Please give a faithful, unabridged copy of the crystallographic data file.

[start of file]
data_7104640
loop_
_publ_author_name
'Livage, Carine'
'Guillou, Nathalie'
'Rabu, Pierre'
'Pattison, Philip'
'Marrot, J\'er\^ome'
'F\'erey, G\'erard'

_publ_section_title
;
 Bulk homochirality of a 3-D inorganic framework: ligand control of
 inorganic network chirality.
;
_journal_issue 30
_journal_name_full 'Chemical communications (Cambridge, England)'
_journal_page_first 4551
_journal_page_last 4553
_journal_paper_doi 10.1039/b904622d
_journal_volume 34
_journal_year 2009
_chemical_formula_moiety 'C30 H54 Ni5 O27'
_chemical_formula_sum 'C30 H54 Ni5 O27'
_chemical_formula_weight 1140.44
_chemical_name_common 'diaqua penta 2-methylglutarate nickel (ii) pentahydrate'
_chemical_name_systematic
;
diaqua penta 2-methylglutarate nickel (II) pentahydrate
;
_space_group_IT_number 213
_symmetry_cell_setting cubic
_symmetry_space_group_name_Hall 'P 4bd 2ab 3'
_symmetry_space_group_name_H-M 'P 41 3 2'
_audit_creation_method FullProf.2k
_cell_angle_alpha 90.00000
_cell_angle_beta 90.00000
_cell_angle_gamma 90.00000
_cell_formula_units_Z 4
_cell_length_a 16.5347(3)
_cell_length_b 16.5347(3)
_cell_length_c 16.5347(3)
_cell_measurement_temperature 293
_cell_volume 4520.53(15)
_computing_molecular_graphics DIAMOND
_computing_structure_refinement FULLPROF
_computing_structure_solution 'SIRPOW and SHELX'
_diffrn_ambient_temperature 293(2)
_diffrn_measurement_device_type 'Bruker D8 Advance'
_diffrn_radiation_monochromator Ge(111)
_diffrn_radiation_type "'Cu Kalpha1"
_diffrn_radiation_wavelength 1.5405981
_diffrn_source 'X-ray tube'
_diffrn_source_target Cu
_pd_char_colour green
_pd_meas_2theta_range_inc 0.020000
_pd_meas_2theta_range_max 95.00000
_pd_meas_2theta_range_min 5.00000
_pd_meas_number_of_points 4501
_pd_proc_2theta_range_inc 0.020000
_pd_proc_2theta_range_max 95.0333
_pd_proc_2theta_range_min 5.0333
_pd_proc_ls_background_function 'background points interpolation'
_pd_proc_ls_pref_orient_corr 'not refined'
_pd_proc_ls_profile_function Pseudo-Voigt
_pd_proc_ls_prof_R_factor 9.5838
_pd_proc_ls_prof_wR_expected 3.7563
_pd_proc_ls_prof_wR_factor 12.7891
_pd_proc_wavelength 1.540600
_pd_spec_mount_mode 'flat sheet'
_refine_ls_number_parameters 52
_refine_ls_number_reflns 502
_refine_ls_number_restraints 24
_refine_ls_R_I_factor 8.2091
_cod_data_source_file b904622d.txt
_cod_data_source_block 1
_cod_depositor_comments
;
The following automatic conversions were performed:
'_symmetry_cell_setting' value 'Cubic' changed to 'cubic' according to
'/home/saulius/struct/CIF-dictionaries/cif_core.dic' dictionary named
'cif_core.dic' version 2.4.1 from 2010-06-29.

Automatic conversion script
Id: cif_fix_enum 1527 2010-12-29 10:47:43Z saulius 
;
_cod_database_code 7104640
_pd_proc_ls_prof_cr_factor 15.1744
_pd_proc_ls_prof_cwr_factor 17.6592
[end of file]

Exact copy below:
data_7104640
loop_
_publ_author_name
'Livage, Carine'
'Guillou, Nathalie'
'Rabu, Pierre'
'Pattison, Philip'
'Marrot, J\'er\^ome'
'F\'erey, G\'erard'

_publ_section_title
;
 Bulk homochirality of a 3-D inorganic framework: ligand control of
 inorganic network chirality.
;
_journal_issue 30
_journal_name_full 'Chemical communications (Cambridge, England)'
_journal_page_first 4551
_journal_page_last 4553
_journal_paper_doi 10.1039/b904622d
_journal_volume 34
_journal_year 2009
_chemical_formula_moiety 'C30 H54 Ni5 O27'
_chemical_formula_sum 'C30 H54 Ni5 O27'
_chemical_formula_weight 1140.44
_chemical_name_common 'diaqua penta 2-methylglutarate nickel (ii) pentahydrate'
_chemical_name_systematic
;
diaqua penta 2-methylglutarate nickel (II) pentahydrate
;
_space_group_IT_number 213
_symmetry_cell_setting cubic
_symmetry_space_group_name_Hall 'P 4bd 2ab 3'
_symmetry_space_group_name_H-M 'P 41 3 2'
_audit_creation_method FullProf.2k
_cell_angle_alpha 90.00000
_cell_angle_beta 90.00000
_cell_angle_gamma 90.00000
_cell_formula_units_Z 4
_cell_length_a 16.5347(3)
_cell_length_b 16.5347(3)
_cell_length_c 16.5347(3)
_cell_measurement_temperature 293
_cell_volume 4520.53(15)
_computing_molecular_graphics DIAMOND
_computing_structure_refinement FULLPROF
_computing_structure_solution 'SIRPOW and SHELX'
_diffrn_ambient_temperature 293(2)
_diffrn_measurement_device_type 'Bruker D8 Advance'
_diffrn_radiation_monochromator Ge(111)
_diffrn_radiation_type "'Cu Kalpha1"
_diffrn_radiation_wavelength 1.5405981
_diffrn_source 'X-ray tube'
_diffrn_source_target Cu
_pd_char_colour green
_pd_meas_2theta_range_inc 0.020000
_pd_meas_2theta_range_max 95.00000
_pd_meas_2theta_range_min 5.00000
_pd_meas_number_of_points 4501
_pd_proc_2theta_range_inc 0.020000
_pd_proc_2theta_range_max 95.0333
_pd_proc_2theta_range_min 5.0333
_pd_proc_ls_background_function 'background points interpolation'
_pd_proc_ls_pref_orient_corr 'not refined'
_pd_proc_ls_profile_function Pseudo-Voigt
_pd_proc_ls_prof_R_factor 9.5838
_pd_proc_ls_prof_wR_expected 3.7563
_pd_proc_ls_prof_wR_factor 12.7891
_pd_proc_wavelength 1.540600
_pd_spec_mount_mode 'flat sheet'
_refine_ls_number_parameters 52
_refine_ls_number_reflns 502
_refine_ls_number_restraints 24
_refine_ls_R_I_factor 8.2091
_cod_data_source_file b904622d.txt
_cod_data_source_block 1
_cod_depositor_comments
;
The following automatic conversions were performed:
'_symmetry_cell_setting' value 'Cubic' changed to 'cubic' according to
'/home/saulius/struct/CIF-dictionaries/cif_core.dic' dictionary named
'cif_core.dic' version 2.4.1 from 2010-06-29.

Automatic conversion script
Id: cif_fix_enum 1527 2010-12-29 10:47:43Z saulius 
;
_cod_database_code 7104640
_pd_proc_ls_prof_cr_factor 15.1744
_pd_proc_ls_prof_cwr_factor 17.6592